First Glance: Luke 24

A first century tomb in Israel. Photo by Joelle Chilcott.
A first century tomb in Israel. Photo by Joelle Chilcott.

“Why do you look for the living among the dead? He is not here, but has risen.” Luke 24:5

In looking through Luke’s account of Jesus’ resurrection (and glancing at Matthew, Mark, and John), I was struck by the fact that none of them record the resurrection itself. There are plenty of witnesses to the fact of Christ’s resurrection. The women see the empty tomb, Peter (and the beloved disciple) verify their story. Jesus appears on the Emmaus road, in the garden, in the closed room, and to at least five hundred brothers and sisters at once (as Paul records). There is plenty of evidence for the fact that Jesus was bodily raised, but no record of the resurrection itself.

No re-animation account. No zombie Jesus. No quick intake of breath, then slowly sitting up and looking around the inside of the tomb. We find none of this type of language in the gospels. Every author in the New Testament is clear on the reality of the bodily resurrection of Jesus, but there is no discussion on the ‘how.’

I happen to think this omission is a blessing.

First, it keeps our focus on what is most important: Jesus was raised from the dead. I imagine that if Luke recorded the resurrection itself we would spend excessive amounts of time debating the scientific accuracy of the accounts and get bogged down. The resurrection is not a set of data to be dissected as much as it is a reality that confronts and embraces us. In the resurrection we deal with a historical fact, but even more so we deal with the Resurrected One – Jesus. Resurrection is a miracle. The Holy Spirit didn’t seem to think we needed to know how he managed to do this, but simply that it happened. We could easily be distracted by the ‘how’ and lose focus on the ‘who’ and ‘what’ of resurrection. The point of the story is Jesus – the Resurrected One.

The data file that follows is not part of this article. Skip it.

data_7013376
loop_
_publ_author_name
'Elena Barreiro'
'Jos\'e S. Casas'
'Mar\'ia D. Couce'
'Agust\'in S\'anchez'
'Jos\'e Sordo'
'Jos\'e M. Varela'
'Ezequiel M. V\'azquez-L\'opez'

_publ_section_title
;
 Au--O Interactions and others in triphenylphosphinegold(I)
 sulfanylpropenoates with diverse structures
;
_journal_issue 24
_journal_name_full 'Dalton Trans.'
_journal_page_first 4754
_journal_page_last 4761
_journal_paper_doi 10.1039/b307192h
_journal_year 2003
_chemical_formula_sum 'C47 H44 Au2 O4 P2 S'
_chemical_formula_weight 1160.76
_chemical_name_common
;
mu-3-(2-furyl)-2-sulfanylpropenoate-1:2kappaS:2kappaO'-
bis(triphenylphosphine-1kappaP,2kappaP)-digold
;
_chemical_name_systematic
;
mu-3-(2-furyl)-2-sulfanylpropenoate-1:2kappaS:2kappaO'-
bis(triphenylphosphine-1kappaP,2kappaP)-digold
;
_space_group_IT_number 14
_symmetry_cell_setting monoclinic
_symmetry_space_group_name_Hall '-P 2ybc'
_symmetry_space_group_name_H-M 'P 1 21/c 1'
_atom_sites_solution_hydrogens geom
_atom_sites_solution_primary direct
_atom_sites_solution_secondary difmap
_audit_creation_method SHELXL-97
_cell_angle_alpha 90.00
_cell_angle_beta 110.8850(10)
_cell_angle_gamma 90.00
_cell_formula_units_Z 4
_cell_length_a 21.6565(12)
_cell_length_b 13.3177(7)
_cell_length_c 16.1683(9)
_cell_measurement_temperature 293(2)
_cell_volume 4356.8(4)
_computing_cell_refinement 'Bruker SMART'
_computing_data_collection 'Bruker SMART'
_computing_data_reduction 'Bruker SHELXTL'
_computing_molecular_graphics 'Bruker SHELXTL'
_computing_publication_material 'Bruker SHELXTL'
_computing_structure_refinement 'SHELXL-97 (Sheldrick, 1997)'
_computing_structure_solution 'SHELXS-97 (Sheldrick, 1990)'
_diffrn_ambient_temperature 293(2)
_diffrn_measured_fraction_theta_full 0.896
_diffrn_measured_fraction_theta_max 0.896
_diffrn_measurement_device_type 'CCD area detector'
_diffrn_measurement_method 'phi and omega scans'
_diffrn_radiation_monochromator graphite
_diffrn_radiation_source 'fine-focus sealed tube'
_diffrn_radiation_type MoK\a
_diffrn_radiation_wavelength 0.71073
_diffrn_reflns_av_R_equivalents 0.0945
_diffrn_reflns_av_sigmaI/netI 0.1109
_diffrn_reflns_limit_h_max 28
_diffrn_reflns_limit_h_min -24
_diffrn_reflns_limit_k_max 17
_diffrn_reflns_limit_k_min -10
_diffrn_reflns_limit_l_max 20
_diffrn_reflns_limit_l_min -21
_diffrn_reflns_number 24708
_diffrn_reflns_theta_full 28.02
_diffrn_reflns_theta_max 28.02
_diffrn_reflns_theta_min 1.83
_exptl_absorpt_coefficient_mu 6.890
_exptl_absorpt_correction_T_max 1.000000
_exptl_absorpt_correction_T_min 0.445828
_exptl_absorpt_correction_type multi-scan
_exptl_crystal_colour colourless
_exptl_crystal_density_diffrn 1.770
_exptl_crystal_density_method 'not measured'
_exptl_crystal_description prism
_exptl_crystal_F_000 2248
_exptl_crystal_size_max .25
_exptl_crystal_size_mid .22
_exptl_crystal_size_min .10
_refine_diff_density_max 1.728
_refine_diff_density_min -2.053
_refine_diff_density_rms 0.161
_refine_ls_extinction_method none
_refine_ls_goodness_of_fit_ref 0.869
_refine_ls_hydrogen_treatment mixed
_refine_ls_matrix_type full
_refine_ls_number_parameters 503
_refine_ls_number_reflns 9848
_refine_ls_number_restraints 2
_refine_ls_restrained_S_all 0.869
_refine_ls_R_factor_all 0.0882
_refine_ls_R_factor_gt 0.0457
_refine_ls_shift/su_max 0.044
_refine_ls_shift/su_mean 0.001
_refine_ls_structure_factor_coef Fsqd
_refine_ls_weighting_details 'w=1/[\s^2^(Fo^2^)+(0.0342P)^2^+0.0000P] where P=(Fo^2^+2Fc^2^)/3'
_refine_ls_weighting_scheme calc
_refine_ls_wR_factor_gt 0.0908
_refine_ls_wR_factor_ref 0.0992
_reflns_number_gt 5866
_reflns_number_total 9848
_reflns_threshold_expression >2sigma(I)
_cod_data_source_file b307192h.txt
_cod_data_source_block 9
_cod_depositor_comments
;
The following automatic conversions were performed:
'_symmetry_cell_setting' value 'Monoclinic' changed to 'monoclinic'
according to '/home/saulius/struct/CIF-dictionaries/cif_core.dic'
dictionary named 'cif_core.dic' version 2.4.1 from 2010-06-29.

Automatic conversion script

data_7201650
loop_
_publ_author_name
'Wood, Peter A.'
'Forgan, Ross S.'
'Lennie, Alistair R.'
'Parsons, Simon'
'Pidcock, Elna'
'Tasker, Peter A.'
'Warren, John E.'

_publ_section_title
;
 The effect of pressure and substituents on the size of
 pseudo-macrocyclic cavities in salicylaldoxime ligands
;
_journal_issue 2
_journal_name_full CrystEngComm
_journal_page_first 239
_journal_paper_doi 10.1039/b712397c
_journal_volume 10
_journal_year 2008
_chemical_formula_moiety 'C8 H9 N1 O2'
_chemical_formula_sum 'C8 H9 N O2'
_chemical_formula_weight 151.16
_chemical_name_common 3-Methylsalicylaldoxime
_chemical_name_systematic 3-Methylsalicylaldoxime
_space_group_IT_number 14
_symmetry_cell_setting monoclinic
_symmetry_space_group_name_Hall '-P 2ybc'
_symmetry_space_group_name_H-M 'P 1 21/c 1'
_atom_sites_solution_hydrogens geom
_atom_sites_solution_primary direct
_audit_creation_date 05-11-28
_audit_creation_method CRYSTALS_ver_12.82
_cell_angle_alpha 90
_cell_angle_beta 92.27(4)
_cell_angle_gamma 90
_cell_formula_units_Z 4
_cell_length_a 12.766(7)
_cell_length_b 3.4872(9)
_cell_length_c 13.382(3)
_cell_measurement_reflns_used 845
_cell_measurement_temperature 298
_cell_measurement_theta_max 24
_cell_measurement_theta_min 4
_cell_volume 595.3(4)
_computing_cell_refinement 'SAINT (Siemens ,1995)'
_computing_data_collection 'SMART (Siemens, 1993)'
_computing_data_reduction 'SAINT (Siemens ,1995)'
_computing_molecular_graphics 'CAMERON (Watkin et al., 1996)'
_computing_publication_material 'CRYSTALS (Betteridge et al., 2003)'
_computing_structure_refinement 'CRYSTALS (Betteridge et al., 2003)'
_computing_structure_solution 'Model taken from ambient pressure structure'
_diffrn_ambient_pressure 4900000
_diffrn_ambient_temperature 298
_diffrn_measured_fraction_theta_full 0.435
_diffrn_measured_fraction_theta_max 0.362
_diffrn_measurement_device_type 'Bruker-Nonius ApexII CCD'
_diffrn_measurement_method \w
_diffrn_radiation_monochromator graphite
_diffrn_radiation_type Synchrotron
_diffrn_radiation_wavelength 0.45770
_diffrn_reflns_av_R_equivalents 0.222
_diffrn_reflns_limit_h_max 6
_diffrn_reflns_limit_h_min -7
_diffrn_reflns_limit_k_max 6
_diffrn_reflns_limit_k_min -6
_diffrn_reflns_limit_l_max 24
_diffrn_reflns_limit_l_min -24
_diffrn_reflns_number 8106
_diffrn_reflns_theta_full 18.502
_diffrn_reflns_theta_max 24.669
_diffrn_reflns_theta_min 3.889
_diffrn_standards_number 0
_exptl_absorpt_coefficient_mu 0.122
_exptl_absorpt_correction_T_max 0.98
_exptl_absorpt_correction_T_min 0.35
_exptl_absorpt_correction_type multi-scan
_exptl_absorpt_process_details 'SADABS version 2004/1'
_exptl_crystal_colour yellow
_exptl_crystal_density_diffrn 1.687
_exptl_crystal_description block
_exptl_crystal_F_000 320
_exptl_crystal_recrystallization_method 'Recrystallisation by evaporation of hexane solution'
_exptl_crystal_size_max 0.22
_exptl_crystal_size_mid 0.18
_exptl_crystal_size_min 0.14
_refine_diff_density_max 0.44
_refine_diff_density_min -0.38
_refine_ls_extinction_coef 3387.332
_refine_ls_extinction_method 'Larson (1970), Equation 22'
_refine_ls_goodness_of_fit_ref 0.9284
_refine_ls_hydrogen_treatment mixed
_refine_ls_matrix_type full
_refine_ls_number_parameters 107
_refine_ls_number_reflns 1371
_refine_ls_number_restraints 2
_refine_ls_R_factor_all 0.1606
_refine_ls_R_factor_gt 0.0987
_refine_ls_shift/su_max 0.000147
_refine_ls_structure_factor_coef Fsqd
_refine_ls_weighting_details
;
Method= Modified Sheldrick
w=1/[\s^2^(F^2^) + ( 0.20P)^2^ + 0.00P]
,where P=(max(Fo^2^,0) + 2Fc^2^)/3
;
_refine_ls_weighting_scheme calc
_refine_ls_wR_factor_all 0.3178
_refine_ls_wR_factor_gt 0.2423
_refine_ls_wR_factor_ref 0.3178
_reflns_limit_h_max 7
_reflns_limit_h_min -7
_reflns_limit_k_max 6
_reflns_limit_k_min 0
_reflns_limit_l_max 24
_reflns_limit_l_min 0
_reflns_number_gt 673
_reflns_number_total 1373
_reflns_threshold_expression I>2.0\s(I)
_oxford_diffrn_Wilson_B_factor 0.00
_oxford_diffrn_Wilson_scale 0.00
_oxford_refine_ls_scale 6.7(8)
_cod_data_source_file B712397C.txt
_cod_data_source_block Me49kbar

Second, the resurrection of Jesus is what some scholars would describe as a ‘liminal experience.’ It is an experience at the edge (or ‘limit’) of our comprehension. What has happened defies our categories and explanations. The resurrection of Jesus turned the world of the disciples on its head. It changes everything – for them, for us, for the whole cosmos. Any language that Matthew, Mark, Luke, and John could have used would only have cheapened what really happened. They could only attest to its reality. They could only stand in awe of the Resurrected One.

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